coordinator), Arnie Fero (plumbing and assistant to Dave), John
Fankhauser and Bill Norris (machining of bearing brasses), and
Steve Webre of Louisiana. Steve had been in on the secret from the
beginning – his love of the oil field engines had begun and grown
alongside Jim’s, and he had taken possession of his first oil
field engine the day before. There was a ceremonial unveiling
(removing the tarpaulin) to reveal Tillie in all her glory,
decorated with 40th birthday helium balloons. Minutes later, Jim
had his first lessons in running his own oil field engine, first at
the business end with the gas valve, and later learning the art of
tramping the flywheels to start her.

Some of the ‘Tillie Team’ in Portland: Sitting on the
trailer, left to right, is Dave Rotigel, Jim French, Helen French
and Reg Ingold. Standing on trailer, Rick Monk (upper left) peers
over Dallas Cox’s shoulder, Arnie Fero (barely visible) hides
behind John Fankhauser, Christian French leans on a flywheel, Mel
and Steve Webre stand to his left, and Ted Brookover stands in
back.

Tillie in Portland

The following week was spent at Portland, with Jim listening to
advice from engine list friends, fellow OFES and other oil field
experts who take their engines to the show. Tillie ran well,
particularly after she was fitted with a new gas regulator, and by
the middle of the week Jim was able to start her single-handed for
the first time, much to his delight. When she gets back to England,
there won’t be anyone to whom Jim can turn for hands-on
knowledge. Ted applied the decals to the skid, and we decided
having him and his paints handy was too good an opportunity to
miss, so Tillie was subtly adorned with pin striping on her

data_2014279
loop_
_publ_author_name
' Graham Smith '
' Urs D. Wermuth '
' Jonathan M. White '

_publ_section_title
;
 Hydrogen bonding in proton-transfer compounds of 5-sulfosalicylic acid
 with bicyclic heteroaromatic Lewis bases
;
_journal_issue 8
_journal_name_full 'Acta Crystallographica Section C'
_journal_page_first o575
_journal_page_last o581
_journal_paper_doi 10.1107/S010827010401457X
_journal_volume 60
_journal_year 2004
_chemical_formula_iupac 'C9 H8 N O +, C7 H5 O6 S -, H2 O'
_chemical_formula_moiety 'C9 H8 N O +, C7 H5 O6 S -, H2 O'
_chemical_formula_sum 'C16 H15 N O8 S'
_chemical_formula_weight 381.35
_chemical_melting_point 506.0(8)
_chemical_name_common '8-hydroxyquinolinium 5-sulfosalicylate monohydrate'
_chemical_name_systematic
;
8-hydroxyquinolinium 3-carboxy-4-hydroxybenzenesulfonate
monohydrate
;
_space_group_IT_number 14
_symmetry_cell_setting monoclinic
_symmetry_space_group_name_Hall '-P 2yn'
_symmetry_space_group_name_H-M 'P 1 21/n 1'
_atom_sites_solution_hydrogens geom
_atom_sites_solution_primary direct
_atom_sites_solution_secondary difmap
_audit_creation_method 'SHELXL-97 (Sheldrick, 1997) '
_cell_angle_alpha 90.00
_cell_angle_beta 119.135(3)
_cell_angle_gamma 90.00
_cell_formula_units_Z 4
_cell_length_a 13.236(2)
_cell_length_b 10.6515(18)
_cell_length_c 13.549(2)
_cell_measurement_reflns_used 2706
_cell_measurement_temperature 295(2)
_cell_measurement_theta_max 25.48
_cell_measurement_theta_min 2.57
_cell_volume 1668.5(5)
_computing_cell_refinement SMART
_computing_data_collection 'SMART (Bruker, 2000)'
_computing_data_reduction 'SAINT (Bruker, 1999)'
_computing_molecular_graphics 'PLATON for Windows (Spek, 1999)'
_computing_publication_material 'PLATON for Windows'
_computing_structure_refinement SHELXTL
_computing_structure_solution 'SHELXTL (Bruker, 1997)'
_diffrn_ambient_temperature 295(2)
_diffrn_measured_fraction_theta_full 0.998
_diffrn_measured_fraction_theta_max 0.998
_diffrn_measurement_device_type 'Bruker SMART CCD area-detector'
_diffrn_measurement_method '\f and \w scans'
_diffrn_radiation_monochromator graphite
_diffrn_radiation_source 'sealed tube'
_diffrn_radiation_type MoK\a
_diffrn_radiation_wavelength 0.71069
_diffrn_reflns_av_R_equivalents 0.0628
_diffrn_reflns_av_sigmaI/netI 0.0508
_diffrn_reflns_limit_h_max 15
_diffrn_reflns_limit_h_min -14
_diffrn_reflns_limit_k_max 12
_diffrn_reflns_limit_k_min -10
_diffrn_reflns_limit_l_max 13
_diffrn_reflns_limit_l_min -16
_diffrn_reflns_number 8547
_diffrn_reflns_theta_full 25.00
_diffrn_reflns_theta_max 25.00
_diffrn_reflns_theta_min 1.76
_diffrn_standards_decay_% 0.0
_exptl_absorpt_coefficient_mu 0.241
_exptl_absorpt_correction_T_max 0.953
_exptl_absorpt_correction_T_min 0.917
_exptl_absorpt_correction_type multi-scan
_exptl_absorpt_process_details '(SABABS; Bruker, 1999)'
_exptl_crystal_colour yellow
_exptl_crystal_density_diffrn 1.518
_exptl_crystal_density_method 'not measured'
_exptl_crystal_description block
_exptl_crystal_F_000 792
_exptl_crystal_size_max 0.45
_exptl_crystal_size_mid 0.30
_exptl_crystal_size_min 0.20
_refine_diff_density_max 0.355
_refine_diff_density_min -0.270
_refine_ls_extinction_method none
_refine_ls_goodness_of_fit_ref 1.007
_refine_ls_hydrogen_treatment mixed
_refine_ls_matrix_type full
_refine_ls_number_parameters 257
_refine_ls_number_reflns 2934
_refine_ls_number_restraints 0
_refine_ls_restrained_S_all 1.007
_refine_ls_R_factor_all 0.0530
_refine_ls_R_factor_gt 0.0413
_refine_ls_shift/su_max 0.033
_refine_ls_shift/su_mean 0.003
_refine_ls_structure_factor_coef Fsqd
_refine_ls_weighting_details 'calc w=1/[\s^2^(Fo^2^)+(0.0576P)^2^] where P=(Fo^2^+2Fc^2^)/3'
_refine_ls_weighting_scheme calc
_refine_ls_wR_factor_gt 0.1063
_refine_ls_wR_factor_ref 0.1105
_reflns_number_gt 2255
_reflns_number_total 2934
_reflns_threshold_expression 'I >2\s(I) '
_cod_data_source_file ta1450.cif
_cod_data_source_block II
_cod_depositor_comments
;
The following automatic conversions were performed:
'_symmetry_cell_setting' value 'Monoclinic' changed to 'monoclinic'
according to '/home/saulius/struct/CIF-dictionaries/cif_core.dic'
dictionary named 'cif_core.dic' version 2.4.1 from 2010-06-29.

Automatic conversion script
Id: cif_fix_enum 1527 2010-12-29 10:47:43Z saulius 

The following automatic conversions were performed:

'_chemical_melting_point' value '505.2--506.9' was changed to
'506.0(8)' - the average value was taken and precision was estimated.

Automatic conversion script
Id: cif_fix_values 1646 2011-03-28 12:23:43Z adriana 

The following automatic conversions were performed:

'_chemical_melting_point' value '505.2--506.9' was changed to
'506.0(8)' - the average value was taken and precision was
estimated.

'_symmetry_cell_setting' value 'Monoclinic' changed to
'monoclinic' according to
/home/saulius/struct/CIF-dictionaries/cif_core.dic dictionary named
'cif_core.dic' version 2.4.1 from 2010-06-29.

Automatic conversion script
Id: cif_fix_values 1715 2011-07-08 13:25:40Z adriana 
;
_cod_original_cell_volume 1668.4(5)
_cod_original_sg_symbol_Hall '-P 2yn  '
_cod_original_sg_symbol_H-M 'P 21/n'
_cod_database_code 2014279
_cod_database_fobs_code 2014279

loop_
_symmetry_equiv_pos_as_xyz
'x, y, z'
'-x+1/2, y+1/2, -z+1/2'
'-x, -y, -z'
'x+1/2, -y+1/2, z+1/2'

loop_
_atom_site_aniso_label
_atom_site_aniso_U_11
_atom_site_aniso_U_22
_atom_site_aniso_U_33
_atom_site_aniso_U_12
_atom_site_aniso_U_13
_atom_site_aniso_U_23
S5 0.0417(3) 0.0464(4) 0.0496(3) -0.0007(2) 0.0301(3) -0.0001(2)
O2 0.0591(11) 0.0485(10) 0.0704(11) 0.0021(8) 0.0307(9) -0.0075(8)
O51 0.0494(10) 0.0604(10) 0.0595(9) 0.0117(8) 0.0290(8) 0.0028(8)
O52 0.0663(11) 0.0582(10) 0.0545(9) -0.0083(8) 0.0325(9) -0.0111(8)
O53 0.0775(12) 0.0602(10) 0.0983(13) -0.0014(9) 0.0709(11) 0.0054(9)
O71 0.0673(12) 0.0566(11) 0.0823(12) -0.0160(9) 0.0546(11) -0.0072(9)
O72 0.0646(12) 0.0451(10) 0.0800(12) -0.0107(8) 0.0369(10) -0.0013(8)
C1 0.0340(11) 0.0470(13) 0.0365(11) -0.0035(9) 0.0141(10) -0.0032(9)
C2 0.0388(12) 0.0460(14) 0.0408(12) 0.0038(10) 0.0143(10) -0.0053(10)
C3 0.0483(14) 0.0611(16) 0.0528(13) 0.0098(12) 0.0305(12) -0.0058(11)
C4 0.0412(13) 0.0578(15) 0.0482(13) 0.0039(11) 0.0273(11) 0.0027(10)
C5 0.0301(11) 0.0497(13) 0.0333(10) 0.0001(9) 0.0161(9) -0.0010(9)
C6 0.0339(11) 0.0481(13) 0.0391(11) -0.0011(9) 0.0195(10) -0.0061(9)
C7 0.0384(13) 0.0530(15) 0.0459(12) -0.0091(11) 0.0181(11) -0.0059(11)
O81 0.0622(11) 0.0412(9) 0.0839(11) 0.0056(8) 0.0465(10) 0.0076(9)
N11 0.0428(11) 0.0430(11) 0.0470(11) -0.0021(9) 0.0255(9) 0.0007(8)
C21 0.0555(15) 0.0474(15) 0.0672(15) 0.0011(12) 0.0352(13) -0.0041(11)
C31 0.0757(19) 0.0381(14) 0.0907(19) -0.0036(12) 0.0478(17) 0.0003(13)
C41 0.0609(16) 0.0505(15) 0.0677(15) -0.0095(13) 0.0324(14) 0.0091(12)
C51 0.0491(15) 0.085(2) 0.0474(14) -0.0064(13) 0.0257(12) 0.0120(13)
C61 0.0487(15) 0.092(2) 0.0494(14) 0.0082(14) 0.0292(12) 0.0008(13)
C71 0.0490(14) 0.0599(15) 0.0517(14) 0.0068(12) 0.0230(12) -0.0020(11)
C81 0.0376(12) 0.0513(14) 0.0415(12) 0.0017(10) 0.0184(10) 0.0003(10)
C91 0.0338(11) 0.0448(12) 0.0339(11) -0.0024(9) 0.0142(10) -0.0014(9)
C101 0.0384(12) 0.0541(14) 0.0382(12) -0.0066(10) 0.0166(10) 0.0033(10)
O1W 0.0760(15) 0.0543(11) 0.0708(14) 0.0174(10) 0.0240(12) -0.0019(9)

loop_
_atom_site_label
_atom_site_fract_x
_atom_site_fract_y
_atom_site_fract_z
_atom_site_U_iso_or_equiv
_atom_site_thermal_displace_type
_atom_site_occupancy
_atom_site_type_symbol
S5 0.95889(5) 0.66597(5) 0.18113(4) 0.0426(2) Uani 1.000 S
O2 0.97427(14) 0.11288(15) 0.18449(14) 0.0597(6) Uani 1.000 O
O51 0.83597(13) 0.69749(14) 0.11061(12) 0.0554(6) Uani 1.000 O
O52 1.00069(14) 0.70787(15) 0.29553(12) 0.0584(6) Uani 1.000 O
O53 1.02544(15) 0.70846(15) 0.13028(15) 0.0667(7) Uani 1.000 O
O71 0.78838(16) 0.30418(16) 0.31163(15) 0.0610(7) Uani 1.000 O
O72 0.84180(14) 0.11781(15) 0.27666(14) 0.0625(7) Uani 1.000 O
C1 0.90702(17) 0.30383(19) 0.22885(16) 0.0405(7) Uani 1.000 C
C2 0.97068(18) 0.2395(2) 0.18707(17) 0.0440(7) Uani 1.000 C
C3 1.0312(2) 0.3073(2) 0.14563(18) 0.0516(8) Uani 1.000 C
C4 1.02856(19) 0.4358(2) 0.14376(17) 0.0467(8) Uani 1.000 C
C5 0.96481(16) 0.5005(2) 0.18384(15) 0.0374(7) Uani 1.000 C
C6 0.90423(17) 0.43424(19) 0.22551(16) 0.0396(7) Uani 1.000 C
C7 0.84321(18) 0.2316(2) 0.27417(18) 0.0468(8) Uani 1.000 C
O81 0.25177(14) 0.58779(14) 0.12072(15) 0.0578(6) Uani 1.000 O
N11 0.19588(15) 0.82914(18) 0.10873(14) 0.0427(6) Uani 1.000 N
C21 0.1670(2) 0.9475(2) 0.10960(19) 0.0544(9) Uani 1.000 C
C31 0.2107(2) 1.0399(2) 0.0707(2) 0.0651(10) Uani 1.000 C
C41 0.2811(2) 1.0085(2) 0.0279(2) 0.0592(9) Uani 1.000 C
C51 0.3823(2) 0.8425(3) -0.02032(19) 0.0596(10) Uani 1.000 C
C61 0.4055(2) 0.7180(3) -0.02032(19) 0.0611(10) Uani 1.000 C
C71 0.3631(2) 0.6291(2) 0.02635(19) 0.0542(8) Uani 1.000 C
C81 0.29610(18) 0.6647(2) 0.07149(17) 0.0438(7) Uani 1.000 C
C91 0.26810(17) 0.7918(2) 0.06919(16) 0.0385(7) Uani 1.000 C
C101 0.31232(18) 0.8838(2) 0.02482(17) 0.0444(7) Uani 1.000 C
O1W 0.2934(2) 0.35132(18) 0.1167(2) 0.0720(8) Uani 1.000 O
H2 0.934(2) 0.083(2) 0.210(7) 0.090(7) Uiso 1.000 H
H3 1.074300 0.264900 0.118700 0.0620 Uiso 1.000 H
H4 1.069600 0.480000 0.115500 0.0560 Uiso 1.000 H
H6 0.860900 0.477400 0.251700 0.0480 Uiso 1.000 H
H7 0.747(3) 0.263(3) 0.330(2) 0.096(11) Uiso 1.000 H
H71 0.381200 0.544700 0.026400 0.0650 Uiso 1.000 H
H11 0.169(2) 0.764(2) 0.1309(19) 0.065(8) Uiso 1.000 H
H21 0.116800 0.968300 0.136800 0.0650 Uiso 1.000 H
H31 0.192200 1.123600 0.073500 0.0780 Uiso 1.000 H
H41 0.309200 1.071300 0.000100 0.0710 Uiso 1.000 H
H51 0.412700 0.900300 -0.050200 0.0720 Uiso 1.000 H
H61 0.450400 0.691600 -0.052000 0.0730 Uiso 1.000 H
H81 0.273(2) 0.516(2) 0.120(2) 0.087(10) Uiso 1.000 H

cylinder and flywheels. Two small oilers were replaced to get the
‘look’ right, and Jim stripped down the Powell oiler to try
to stop it leaking. At this point Brice Adams of Indiana, the
founder of the engine mailing list, remembered he’d found a
Powell oiler he had no use for in a box of brass parts he’d
bought. Another contributor to the project!

Jim French’s 15 HP B.D. Tillinghast oil field engine.
Through an amazing group effort, this engine was restored and
presented to Jim at this year’s Portland show, a 40th birthday
present from his wife, Helen.

At Easter time, when the project was in its infancy, we had a
visit from another list member, Reg Ingold of Australia. When I had
a chance, I told Reg what was going on, showed him the pictures we
had at that stage, and so recruited another team member. After
Jim’s birthday, Reg asked if he could have a copy of the book I
had made, and that set me thinking. To make about 15 copies, one
for each team member, would prove difficult. But, I thought,
we’re all familiar with computers – after all, that’s what
brought us together – so the day before we left for America I
gathered together the most up-to-date e-mails and pictures of what
was happening. I then updated the original book I had made for Jim,
and was able to give a ‘Story of Tillie’ CD-ROM to those
present at Portland, mailing copies to friends in California and
Wisconsin as required. A printed copy sat with Tillie during the
show so people could see just what an extensive project it had
been.

Back in February, when I set this all in motion, I had
absolutely no idea what would evolve. I think I had expected my
friends to find a complete engine, something that could be stored,
untouched, until we arrived for the Portland show. The fact that so
much time and effort was put into completely restoring this engine
makes it much more of a treasure than any iron could possibly be –
every person who contributed their skills put something of
themselves into Tillie. When Tillie is sitting under the apple
trees in our garden in England, or running on a rally field here,
every sight and sound of her will be a constant reminder of the
love of many distant friends.

Helen French compiles the Stationary Engine List for Gas
Engine Magazine. She lives in Leicester, England, with her husband,
Jim. Contact her via e-mail at: helen@insulate.co.uk.

At 12:08 p.m. on Aug. 10, 2001, Tillie came to
life, just as Don Goldreit, Tillinghast’s grandson, who had
himself worked in the company machine shop, arrived at the
show.’